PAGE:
08-12
29

The Common RAID levels—RAID 5

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AuthorEASEUS   Category Basic Computing Guide   Comments0   Post Time 2008-12-29 03:22:27 -0500

RAID 5 uses block-level striping with parity data distributed across all member disks. It has achieved popularity due to its low cost of redundancy. Advantage can be shown by comparing the number of drives needed to achieve a given capacity.


RAID 5 will be poor performance when faced with a workload which includes many writings. This is because parity must be updated on each write, requiring read-modify-write sequences for both the data block and the parity block. More complex implementations may include a non-volatile write back cache to reduce the performance impact of incremental parity updates.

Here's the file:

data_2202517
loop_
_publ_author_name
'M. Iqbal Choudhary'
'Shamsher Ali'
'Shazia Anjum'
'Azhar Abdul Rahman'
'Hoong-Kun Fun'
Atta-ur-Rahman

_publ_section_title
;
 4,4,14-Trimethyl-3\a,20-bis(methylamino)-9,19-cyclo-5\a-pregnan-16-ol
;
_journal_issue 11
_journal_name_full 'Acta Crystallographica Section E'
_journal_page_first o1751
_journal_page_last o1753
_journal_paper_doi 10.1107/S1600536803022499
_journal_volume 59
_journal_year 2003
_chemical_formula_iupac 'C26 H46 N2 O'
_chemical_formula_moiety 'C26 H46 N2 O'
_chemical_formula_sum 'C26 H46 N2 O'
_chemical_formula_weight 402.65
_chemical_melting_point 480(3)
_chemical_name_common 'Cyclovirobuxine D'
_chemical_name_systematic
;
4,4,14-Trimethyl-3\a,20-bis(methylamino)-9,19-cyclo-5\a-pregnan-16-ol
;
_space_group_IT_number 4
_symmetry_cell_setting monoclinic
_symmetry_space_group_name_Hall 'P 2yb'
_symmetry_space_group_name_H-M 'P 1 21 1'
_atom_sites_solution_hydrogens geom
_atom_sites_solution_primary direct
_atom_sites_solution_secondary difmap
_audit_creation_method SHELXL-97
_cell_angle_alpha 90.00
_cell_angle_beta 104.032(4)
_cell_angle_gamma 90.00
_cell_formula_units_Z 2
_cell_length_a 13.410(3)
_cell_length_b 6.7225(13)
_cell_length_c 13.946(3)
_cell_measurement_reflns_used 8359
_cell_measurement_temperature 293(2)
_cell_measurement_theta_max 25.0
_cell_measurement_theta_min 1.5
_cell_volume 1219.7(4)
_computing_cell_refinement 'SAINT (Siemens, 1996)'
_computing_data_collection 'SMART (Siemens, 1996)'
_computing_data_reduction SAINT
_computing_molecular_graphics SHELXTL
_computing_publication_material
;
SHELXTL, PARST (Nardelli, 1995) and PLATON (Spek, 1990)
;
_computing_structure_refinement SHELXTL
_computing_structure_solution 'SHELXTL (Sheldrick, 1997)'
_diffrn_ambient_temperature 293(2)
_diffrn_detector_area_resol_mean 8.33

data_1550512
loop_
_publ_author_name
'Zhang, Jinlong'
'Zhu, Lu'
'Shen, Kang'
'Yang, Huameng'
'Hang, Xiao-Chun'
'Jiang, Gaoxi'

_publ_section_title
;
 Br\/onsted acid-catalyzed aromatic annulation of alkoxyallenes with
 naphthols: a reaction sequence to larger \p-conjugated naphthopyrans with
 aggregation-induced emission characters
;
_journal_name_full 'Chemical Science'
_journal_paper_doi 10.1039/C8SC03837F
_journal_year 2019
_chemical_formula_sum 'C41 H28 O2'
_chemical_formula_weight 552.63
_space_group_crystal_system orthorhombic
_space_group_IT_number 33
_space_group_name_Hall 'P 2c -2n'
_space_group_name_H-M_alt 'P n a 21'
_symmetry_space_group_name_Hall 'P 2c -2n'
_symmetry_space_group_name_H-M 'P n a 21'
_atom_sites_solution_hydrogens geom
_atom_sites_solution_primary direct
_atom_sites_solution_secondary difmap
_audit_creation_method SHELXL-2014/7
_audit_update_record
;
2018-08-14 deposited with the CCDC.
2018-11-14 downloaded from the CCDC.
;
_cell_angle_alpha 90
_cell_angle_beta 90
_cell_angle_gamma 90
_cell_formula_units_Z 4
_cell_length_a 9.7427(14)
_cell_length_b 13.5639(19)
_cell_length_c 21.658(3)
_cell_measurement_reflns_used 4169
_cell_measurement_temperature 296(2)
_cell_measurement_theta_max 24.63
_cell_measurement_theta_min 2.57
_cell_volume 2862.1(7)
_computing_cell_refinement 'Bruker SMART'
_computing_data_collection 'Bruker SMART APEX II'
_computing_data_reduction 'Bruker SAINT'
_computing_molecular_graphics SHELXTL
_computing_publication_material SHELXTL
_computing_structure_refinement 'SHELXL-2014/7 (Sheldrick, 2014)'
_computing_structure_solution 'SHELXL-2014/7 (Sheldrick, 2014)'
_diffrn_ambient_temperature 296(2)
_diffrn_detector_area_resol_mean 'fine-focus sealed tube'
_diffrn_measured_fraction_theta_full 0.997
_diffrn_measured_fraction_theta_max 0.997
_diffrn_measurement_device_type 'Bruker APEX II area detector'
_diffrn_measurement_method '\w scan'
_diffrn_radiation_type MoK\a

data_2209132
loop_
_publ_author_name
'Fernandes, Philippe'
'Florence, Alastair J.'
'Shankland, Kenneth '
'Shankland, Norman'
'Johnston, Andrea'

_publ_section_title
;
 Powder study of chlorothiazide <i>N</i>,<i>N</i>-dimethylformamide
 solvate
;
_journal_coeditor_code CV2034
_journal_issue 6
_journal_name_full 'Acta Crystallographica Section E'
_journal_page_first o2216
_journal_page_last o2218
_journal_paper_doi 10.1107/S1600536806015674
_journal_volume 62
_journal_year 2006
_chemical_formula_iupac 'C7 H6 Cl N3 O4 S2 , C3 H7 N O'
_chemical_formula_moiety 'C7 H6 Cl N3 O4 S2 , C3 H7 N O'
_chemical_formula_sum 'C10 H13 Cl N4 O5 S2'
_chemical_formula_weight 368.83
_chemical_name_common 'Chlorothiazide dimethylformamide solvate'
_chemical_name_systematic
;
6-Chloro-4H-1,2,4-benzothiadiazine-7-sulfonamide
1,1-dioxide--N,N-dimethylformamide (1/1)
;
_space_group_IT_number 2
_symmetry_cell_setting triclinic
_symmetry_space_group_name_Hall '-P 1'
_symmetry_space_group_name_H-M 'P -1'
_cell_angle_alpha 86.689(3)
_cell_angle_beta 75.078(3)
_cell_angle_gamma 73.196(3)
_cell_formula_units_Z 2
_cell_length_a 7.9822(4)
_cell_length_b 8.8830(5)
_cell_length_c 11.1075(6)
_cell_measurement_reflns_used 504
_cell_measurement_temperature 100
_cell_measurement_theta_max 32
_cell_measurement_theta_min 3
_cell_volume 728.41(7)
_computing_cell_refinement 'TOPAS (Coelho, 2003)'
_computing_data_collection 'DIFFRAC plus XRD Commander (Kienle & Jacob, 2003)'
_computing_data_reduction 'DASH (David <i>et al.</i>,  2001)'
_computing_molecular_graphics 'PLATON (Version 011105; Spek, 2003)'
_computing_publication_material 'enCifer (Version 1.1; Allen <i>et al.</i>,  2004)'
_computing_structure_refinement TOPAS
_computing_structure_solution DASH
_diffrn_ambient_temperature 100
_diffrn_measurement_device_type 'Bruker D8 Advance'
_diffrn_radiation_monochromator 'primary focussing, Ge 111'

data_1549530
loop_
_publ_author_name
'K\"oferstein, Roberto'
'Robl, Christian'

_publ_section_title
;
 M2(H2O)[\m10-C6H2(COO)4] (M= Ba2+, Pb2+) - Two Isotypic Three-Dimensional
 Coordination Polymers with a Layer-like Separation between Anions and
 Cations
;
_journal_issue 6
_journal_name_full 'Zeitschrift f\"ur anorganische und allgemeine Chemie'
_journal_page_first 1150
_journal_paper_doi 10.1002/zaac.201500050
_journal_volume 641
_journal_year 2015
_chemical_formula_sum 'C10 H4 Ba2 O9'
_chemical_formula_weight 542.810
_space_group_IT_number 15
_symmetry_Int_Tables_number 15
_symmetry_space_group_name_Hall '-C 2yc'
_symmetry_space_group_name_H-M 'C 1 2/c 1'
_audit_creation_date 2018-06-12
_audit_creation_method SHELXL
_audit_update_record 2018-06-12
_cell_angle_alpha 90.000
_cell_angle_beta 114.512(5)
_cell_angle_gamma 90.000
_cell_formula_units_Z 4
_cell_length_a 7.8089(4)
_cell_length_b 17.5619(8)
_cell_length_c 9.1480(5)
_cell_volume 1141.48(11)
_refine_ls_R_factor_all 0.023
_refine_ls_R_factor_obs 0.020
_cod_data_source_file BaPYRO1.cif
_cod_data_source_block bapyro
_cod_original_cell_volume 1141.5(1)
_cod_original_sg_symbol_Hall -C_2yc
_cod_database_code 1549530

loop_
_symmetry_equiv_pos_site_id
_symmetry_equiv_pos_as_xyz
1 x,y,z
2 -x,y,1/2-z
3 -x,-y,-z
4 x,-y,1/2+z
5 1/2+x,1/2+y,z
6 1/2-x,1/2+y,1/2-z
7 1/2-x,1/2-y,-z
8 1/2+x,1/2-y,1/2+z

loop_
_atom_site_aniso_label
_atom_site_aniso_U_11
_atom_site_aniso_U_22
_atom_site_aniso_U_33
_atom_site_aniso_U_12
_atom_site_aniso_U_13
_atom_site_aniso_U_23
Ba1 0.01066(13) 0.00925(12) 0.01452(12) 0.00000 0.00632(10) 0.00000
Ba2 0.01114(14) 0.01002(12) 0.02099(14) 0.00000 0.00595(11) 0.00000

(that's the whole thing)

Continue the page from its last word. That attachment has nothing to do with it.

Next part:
The read-modify-write cycle requirement of RAID 5's parity implementation penalizes random writes by as much as an order of magnitude compared to RAID 0.The read performance of RAID 5 is almost as good as RAID 0 for the same number of disks. Except for the parity blocks, the distribution of data over the drives follows the same pattern as RAID 0. The reason why RAID 5 is slightly slower is that the disks must skip over the parity blocks.

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